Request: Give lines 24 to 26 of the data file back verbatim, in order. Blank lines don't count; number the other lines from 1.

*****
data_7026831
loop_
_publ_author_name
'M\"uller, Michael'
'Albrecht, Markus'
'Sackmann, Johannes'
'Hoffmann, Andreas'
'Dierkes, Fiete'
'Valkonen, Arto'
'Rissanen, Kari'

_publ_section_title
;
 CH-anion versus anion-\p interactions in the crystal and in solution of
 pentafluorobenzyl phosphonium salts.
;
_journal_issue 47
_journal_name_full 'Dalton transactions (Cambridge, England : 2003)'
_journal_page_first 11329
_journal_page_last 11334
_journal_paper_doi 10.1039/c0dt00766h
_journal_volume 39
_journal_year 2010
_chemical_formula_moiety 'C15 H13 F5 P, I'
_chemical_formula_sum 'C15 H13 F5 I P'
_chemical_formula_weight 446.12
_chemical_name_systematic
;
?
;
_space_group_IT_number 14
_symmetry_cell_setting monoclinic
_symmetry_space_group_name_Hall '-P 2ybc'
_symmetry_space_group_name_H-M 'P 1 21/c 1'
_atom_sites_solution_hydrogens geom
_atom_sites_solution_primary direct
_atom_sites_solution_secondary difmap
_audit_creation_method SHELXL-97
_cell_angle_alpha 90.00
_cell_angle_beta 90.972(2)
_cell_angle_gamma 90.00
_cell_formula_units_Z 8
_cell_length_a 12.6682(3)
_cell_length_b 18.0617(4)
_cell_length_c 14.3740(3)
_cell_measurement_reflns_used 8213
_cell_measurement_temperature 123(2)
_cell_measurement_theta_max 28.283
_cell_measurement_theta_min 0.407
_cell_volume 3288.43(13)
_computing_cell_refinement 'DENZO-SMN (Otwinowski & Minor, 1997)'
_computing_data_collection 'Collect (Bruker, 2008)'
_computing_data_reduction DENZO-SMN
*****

_chemical_formula_sum 'C15 H13 F5 I P'
_chemical_formula_weight 446.12
_chemical_name_systematic